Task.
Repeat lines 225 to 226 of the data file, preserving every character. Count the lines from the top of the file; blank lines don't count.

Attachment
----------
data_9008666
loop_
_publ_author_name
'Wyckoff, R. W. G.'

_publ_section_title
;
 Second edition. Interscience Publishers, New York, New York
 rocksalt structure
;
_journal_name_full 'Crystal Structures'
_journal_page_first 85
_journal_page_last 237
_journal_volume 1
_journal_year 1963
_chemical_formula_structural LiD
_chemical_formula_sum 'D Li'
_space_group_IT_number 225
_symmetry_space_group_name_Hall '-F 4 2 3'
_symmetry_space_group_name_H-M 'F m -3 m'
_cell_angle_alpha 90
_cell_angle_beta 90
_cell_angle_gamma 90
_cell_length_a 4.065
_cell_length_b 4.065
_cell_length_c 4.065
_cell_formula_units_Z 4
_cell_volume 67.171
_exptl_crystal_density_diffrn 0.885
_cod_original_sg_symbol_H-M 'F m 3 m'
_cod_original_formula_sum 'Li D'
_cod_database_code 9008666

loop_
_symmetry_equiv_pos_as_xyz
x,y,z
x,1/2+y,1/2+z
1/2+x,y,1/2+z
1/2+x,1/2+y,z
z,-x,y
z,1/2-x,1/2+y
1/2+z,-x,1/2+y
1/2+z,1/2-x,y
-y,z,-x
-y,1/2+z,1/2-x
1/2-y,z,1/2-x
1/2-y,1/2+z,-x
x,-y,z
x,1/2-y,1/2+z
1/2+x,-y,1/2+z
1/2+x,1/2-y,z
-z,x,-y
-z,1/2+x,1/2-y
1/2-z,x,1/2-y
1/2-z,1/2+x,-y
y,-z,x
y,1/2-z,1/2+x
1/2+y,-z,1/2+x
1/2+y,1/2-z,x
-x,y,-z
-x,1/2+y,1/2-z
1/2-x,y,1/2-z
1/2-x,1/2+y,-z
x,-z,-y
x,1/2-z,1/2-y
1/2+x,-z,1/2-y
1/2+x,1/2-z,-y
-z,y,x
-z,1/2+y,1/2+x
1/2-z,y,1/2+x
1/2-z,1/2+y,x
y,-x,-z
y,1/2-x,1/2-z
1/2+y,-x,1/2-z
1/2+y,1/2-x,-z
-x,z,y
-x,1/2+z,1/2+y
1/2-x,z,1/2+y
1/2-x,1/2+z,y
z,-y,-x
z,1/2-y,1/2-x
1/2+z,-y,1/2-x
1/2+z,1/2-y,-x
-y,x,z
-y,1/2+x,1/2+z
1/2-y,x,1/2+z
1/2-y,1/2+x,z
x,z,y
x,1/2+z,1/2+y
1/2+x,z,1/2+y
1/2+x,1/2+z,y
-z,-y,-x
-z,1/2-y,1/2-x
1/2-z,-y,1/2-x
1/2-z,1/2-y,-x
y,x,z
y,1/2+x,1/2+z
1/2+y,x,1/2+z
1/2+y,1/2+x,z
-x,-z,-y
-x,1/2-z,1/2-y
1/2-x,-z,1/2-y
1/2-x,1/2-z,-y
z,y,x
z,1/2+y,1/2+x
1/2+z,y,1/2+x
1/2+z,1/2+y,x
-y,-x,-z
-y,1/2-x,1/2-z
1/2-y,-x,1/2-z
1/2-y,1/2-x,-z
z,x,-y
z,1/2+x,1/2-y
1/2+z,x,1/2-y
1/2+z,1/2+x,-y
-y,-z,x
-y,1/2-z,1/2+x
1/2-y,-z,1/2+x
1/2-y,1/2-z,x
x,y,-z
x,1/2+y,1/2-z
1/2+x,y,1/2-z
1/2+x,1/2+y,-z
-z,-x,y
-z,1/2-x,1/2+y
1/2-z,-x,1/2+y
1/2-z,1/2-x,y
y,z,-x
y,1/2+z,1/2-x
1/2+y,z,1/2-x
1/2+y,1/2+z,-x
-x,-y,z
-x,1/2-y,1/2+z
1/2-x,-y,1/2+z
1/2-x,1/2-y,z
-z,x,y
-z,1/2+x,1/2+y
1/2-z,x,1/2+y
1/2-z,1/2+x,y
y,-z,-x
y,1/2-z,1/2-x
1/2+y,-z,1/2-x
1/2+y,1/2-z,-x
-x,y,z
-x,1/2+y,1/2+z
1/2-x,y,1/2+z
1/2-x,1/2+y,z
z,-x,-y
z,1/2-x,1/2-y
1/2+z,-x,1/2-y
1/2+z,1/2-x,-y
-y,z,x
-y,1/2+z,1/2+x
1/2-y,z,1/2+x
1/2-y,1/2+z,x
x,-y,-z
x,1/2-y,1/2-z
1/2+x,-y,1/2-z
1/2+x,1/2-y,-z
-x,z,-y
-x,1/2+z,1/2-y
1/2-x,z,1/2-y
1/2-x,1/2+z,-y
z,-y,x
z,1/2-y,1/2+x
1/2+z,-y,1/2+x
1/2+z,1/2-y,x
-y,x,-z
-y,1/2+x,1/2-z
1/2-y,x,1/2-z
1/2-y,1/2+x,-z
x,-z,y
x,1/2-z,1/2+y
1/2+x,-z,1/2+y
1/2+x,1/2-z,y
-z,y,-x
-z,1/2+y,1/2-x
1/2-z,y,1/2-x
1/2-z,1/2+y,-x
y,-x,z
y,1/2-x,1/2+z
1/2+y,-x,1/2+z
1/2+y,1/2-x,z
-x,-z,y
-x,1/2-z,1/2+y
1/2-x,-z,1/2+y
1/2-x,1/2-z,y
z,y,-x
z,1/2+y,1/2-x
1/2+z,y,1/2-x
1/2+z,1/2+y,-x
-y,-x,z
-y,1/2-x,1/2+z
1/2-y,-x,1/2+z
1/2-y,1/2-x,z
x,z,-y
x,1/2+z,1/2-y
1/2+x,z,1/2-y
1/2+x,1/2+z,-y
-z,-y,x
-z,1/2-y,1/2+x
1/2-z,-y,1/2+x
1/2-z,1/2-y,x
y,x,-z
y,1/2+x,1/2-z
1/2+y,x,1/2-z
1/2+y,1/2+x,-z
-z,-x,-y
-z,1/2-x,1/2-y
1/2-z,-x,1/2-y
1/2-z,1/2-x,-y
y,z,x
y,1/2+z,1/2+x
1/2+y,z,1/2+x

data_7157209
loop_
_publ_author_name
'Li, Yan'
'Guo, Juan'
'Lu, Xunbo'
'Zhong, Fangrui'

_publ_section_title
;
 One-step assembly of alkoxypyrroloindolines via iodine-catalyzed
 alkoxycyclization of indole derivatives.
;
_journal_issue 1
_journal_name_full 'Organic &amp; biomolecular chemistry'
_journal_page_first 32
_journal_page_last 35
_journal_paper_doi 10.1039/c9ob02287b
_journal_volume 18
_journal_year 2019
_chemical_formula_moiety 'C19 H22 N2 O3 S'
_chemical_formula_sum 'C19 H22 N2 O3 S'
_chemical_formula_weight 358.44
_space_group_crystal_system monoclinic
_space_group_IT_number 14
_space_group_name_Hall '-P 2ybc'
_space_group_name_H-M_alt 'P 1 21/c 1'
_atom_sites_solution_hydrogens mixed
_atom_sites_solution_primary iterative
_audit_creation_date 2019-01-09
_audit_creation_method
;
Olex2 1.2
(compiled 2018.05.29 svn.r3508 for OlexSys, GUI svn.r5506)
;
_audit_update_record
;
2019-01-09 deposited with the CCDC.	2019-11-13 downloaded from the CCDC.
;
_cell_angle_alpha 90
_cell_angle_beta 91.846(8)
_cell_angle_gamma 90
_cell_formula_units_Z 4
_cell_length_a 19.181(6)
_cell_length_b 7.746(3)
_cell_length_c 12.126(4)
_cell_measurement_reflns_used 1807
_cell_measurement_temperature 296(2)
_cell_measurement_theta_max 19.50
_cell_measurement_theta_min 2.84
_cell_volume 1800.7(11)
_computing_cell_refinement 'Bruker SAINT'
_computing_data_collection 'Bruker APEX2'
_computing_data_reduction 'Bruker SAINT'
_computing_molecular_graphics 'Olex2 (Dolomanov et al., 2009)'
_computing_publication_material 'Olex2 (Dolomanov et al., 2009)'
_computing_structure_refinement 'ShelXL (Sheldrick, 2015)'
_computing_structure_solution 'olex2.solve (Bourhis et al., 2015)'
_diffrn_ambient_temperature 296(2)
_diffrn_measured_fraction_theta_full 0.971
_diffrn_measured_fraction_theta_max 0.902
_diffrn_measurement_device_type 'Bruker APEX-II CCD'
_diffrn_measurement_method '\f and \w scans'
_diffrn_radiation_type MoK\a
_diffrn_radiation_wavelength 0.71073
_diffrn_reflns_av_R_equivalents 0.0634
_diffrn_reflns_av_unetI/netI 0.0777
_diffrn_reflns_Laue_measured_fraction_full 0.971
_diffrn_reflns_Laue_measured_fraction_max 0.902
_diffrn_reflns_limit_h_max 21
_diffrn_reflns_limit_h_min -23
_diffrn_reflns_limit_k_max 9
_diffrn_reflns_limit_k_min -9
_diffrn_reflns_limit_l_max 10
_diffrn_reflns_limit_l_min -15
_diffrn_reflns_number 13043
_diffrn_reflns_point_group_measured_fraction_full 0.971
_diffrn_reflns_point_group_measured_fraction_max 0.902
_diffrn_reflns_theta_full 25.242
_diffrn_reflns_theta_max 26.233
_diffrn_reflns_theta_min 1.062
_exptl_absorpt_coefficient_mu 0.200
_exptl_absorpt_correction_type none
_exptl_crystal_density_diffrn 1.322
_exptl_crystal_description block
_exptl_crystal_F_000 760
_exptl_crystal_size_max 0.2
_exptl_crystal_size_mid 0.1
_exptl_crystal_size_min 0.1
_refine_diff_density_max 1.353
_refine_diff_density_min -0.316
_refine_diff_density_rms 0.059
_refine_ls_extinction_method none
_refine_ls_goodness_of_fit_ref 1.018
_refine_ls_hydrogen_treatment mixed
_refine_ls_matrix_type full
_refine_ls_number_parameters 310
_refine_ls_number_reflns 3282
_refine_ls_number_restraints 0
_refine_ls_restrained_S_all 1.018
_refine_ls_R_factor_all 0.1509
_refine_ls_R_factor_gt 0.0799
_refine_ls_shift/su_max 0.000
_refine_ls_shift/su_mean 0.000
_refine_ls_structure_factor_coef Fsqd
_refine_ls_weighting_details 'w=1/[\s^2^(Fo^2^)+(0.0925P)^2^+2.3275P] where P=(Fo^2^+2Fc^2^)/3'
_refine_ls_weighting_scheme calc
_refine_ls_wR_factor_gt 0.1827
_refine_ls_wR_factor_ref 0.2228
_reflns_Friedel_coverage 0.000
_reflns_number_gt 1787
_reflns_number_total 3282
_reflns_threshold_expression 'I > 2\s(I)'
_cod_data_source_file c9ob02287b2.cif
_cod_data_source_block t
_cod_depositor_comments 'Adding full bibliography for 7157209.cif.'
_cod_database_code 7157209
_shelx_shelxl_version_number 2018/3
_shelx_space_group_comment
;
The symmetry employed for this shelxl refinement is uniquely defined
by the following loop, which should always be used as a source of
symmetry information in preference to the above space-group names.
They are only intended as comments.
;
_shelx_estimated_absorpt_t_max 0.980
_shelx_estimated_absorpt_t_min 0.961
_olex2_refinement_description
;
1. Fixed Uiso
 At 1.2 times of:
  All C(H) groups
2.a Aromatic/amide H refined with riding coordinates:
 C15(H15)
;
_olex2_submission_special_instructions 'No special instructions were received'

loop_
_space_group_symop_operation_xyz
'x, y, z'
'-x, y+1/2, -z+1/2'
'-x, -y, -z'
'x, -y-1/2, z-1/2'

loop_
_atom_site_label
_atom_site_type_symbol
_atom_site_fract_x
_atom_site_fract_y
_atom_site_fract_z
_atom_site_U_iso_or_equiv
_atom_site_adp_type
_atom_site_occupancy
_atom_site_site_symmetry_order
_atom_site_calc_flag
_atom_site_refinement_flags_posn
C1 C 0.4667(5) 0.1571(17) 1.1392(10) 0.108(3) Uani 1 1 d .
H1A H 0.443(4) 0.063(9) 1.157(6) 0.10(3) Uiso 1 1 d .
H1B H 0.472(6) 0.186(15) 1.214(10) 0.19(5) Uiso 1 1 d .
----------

_journal_issue 1
_journal_name_full 'Organic &amp; biomolecular chemistry'